About one third of workers said that they routinely skip a midday break, and 25 percent said they will only leave the office for food if their workload allows it. Some 13 percent of survey respondents said they avoid eating at work altogether.
The survey also revealed that about 43 percent of employers encourage healthy lunches, but a total of 39 percent of organizations that offer food don't include nutritious items.
Employee wellness programs that provide tools and resources for stress management may help workers relax enough to realize that their bodies and brains need fuel to function properly.
Tuesday, 16 August 2011 16:00A study that was conducted at the Institute of Occupational Medicine at the Universita Cattolica del Sacro Cuore in Italy revealed that job stress among hospital and health clinic employees is strongly associated with a higher prevalence of hand dermatitis and other skin infections.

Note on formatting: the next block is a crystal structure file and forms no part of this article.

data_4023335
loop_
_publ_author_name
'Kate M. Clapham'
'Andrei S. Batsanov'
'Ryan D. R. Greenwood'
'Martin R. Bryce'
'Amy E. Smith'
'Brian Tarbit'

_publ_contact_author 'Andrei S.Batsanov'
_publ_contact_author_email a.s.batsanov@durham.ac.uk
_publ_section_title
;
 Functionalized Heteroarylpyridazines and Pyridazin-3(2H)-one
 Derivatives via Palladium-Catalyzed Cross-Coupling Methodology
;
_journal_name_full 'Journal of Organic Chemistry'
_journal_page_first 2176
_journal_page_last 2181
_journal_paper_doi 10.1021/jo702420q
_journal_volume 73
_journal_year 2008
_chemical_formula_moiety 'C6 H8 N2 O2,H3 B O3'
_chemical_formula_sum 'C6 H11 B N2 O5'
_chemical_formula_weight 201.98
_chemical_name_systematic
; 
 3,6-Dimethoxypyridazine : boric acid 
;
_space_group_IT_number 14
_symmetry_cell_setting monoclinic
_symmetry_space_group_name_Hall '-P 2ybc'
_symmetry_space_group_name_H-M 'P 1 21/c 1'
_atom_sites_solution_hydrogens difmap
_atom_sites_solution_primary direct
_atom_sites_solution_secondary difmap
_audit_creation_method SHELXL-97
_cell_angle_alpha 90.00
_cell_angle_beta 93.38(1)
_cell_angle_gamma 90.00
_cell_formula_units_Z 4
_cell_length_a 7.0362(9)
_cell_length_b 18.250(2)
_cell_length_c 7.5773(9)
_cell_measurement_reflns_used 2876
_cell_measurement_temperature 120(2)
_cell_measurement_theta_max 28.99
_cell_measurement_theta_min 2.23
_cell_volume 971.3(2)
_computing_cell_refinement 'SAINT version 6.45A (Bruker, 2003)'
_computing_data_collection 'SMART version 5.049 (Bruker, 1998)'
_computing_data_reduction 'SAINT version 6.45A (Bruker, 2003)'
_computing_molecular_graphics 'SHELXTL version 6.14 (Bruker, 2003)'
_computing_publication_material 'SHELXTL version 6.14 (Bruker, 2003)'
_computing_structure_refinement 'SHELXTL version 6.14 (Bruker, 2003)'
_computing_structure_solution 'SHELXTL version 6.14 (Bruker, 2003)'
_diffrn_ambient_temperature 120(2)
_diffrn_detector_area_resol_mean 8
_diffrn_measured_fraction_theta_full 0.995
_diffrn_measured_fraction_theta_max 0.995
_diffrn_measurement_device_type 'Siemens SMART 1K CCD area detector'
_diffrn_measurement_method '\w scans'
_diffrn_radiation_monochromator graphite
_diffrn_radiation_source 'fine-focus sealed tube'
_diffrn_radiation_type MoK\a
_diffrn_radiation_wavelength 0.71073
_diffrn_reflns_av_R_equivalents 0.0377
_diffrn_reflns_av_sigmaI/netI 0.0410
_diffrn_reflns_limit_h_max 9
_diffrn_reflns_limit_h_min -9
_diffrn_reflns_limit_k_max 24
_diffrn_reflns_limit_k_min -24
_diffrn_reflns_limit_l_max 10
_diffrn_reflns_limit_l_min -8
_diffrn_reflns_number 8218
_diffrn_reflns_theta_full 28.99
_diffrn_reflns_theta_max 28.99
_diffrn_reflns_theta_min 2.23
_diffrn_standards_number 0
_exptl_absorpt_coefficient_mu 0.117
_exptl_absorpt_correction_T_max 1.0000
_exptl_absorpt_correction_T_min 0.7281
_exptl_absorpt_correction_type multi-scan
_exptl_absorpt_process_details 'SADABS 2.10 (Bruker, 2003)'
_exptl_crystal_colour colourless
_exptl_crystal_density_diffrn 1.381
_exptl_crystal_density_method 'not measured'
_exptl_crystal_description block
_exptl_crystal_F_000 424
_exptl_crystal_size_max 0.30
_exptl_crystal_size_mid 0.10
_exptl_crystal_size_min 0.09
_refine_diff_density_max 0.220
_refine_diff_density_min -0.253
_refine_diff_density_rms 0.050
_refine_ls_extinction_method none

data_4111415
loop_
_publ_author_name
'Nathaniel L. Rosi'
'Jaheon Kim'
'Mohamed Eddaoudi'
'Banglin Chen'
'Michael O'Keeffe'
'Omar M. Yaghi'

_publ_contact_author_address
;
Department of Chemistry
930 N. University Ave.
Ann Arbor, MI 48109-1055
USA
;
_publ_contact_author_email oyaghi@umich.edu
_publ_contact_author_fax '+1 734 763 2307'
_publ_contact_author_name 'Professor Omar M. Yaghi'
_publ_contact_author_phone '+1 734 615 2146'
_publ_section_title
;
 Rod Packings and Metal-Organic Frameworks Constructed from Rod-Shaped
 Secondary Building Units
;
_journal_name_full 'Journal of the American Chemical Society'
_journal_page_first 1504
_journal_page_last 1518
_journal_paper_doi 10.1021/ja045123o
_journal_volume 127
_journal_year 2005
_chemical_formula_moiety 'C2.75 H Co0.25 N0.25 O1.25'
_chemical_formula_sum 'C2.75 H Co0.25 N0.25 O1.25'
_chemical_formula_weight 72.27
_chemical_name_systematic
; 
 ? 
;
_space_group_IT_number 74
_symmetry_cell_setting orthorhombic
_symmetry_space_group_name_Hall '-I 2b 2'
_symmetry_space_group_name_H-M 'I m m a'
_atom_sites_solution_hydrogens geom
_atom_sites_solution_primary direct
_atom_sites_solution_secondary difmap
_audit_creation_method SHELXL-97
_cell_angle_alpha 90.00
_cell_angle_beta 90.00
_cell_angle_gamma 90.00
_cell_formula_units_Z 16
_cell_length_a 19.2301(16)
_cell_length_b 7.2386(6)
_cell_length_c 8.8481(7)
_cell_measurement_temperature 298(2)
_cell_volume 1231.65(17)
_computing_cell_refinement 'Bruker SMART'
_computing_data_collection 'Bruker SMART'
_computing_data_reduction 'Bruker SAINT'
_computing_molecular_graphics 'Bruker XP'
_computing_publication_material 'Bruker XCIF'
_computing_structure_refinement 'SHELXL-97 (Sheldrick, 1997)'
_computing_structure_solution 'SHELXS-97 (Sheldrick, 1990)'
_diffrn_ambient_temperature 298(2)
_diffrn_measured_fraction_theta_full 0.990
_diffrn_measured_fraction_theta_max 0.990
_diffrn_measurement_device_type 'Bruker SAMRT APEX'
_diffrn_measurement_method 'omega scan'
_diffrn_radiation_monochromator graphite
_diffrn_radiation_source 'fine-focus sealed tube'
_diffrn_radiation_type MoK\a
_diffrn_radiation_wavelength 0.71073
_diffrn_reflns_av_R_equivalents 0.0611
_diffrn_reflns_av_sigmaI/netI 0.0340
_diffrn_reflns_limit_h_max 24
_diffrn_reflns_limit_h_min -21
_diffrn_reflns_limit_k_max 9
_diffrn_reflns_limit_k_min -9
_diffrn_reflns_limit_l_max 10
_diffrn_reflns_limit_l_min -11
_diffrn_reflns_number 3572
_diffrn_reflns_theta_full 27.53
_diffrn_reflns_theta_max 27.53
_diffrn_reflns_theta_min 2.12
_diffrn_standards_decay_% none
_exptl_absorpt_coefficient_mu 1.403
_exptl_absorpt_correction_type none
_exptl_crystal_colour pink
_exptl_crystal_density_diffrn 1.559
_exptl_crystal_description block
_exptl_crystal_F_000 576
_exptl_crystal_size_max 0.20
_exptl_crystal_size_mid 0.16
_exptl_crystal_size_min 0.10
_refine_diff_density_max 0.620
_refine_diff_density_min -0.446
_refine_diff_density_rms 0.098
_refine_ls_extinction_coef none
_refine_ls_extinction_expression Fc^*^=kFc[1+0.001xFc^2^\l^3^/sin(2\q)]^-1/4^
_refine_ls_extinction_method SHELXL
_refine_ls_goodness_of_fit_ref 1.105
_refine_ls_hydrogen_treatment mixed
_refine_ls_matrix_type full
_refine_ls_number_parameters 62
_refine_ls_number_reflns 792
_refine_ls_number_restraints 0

This may have a significant impact on employee performance in this industry, considering that hand-washing is an important part of preventing the spread of bacteria in healthcare facilities.
The research determined that heavy job demands, low social support and intense workplace stress were linked to the onset of skin infections. A total of 25 percent of workers reported having hand dermatitis within the previous year, and an additional 35 percent said they have had skin infections on other body parts.
"High demands, high strain, and the combination of strain with isolation (iso-strain) increased the reporting of skin disorders in the year prior to medical examination, whereas social support exerted a protective effect," said study authors, quoted in the journal BioMed Central.
Previously, a National Institutes of Health study revealed that job stress is associated with a higher rate of both inflammation and infection. The research was conducted at Ghent University in Belgium.
Results of this study suggest that healthcare workers may be in need of employee wellness programs that provide tools and resources for stress management.